By day, the elegant spire of the pretty little Episcopal house of worship known as Christ Church can not help but guide the eyes of the many souls who pass through and by Harvard to raise their eyes to the heavens. At night, however, they should turn their gaze and attention to the lower realms, and be on the look out for the ghost of a British soldier who haunts its pews. Older than the nation itself by six years, this church like so many other buildings in 1770s Boston played a key role in the American Revolution. A rallying point and place of refuge for many Tories and other British sympathizers, it is also the final resting place for at least one and perhaps several British soldiers who were hidden there and succumbed to their wounds. The spirit of one such Redcoat, who died far, far from his home in England, is said to hover about the pews, in search of his long-lost comrades…and a passage home.
The oldest stone building still standing in Massachusetts, the Powder House Tower (which later also came to be known as the Old Powder House) was built initially in 1703 as a windmill, but after an old man was accidentally ground to death by its millstone, it was shut down. That he died in his daughter’s arms, and had been hiding there to interrupt a lover’s tryst between the girl and her beau, only added to the tragedy – and the romantic spookiness of the place. His ghost, it is said, still lingers about and on many nights his moaning can still be heard. Despite – or perhaps because – of its eerie reputation, n the 1740s the tower was sold to the colonial government, which used it to store gunpowder (hence the name). In the year before Lexington, Concord and Bunker Hill, it was raided by British soldiers who, fearful that the munitions would fall into the hands of the Sons of Liberty, removed the barrels of powder to the garrison. This raid sparked the famous “Powder Alarm” where Minutemen rushed to defend the tower – but arrived too late. A year later, when those same Minutemen along with General George Washington laid siege to Boston, it once again – and for many years thereafter – served as a powder magazine. It later reverted to a farm building, and for many years served as a storage center for the locally made “Old Powder House” brand of pickles. Today it is the centerpiece of a public park.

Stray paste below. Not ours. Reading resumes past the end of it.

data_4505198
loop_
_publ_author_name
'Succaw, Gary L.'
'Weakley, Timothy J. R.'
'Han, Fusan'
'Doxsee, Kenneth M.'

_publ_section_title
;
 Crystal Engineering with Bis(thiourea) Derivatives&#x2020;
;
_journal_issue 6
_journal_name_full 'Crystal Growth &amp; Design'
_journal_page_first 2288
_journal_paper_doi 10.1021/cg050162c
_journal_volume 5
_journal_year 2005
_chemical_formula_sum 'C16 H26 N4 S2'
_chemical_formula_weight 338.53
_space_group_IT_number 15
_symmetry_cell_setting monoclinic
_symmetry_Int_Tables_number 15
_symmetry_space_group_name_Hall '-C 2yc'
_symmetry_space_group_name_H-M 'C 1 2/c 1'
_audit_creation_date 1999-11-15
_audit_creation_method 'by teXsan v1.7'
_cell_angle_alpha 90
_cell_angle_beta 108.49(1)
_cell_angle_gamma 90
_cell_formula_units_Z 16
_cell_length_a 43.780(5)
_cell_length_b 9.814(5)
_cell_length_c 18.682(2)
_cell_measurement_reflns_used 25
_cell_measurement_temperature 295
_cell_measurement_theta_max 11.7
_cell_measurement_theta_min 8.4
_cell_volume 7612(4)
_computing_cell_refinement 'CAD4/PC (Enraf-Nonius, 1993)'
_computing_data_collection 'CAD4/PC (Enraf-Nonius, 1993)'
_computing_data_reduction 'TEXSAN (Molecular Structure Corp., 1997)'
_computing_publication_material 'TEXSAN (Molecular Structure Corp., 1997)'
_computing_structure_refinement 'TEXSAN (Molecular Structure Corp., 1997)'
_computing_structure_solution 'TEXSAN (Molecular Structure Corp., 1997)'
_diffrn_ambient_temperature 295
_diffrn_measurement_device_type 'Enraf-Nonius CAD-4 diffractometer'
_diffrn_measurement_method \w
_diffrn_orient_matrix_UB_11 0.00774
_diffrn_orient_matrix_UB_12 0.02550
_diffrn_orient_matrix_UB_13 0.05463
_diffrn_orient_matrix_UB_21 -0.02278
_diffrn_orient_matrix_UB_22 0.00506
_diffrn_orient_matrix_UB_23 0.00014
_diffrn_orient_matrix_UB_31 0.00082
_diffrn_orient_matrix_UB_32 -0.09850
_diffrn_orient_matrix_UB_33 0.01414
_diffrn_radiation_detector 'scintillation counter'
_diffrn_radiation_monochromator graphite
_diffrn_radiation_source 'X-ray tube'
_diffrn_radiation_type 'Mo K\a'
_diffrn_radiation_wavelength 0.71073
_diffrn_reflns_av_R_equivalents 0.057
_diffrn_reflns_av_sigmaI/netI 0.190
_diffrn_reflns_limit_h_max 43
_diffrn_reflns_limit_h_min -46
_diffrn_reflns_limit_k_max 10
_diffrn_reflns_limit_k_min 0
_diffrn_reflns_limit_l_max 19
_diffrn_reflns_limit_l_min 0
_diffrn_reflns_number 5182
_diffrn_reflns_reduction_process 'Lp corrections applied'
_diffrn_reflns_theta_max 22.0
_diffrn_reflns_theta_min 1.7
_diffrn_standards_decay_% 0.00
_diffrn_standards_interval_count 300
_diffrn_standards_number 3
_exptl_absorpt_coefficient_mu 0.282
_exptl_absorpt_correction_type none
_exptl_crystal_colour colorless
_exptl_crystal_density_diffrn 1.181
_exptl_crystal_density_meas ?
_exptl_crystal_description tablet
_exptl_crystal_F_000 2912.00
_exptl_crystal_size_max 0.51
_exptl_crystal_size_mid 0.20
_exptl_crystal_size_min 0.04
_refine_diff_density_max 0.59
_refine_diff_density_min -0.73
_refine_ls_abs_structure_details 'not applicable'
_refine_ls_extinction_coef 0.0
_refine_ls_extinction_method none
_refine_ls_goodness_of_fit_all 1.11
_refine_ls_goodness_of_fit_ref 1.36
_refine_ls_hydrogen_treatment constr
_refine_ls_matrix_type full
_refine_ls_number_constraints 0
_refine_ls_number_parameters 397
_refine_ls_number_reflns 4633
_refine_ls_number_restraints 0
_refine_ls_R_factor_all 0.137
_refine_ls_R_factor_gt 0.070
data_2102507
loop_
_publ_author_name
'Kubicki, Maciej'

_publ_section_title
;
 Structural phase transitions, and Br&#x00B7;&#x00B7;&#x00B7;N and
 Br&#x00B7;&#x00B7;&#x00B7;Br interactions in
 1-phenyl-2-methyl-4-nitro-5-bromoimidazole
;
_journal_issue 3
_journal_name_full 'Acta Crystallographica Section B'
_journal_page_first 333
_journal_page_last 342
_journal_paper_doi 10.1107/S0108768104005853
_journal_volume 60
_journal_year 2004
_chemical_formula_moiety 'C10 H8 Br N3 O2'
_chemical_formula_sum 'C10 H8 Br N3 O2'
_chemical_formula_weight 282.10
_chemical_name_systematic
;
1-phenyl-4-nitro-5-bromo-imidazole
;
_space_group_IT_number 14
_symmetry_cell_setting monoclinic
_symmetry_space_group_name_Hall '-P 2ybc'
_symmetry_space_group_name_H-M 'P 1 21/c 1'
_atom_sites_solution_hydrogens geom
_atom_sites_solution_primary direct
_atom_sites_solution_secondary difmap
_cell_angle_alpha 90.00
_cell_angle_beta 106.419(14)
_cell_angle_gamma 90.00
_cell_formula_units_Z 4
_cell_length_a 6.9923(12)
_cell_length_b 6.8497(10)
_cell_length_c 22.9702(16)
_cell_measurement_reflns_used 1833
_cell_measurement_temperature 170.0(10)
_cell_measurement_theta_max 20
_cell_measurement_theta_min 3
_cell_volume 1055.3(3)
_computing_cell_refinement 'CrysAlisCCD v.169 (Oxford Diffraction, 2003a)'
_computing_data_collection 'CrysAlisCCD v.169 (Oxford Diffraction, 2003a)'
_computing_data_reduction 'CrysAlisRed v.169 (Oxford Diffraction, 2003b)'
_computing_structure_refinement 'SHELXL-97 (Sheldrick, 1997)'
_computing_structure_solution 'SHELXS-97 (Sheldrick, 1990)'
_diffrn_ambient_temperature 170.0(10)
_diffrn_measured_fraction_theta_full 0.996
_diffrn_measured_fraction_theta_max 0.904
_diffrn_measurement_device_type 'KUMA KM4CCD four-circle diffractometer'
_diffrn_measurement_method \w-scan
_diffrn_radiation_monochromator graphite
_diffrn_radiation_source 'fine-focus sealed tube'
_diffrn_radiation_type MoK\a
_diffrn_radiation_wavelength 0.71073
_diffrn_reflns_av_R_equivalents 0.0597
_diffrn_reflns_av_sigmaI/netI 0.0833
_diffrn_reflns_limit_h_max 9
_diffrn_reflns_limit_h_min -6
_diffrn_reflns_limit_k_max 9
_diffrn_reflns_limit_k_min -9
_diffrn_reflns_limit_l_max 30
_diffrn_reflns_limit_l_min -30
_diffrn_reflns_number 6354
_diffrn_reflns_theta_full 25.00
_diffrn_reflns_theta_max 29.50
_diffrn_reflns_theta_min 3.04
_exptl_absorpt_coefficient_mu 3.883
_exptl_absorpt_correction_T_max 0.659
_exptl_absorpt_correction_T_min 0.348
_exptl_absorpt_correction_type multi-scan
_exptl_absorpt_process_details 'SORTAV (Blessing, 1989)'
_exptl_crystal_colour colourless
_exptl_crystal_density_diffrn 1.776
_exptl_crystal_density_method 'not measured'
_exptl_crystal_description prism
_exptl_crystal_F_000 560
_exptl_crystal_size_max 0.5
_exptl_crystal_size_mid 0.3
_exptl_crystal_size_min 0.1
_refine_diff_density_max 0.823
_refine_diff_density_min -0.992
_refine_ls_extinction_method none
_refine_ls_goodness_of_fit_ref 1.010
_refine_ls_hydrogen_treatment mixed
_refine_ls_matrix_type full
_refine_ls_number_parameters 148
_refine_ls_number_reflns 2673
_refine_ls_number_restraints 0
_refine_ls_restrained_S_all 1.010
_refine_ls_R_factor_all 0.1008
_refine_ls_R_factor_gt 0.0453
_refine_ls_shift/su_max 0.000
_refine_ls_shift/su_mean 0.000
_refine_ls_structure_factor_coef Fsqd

Boston Common today may the home of playing fields, fountains and other places where the people of Boston may relax and recreate themselves, but in colonial times it served another, far more sinister purpose. Boston Commons was an execution grounds, where criminals, pirates and traitors along with any others whose actions were found wanting by Puritan judges, were put in stocks, whipped and even hanged by the neck until dead. The souls of these ne’er do wells, many of whom spat out a curse with their dying breath, are said to rise from the very green on All Hallow’s Eve – and and other nights when the moon draws them out and the mist covers their shades as they roam about the Common.
Related: Boston’s Best Haunted Bars
Like so many of the islands in Boston Harbor, Georges Island was at various times a fortress, a prison and a prisoner of war camp. The star-shaped stone fortification known as Fort Warren on Georges Island did service in the last category during the Civil War. Some of the Confederates held captive there died in custody, as did a mysterious woman from Georgia, who perished in an abortive attempt to rescue her lover from the Yankees (the Union soldiers, of course, not the baseball team of the same name which so riles Red Sox fans today). Known only as “The Lady in Black,” this veiled apparition is said to haunt the cells where her beau perished, and to walk the battlements on stormy nights. Later a key part of the defenses against German U-boats in both world wars, Fort Warren and Georges Island is now a park, an historical landmark, a picnic ground and a beach, and is served by regular ferry service out of Boston Harbor.
Although still a working theater and site of most key functions at Emerson College, the Cutler Majestic has a spooky side that is as intricate as the gold filigree that decorates so much of its interior. Known as “The House of Gold” for its elaborate gilded Rococo plasterwork décor, the Cutler Majestic has been in continuous operation since it first opened its massive doors in 1903. Artists ranging from Shakespearean actors to Vaudeville song-and-dance men have trod its storied boards – but while ballets, concerts and Christmas pageants continue to fill its bill, the Cutler Majestic is, much like the theater in the Phantom of the Opera, not without its quirks – and legends. Why do chairs move about for no reason, and why do the lights sometimes flicker on and off even when no one is on stage? Ask any Emerson College student or alumni and they will tell you – it is because it is haunted, perhaps by some of the ghosts from the Commons.
Related: Ghosts and Gravestones Night Tours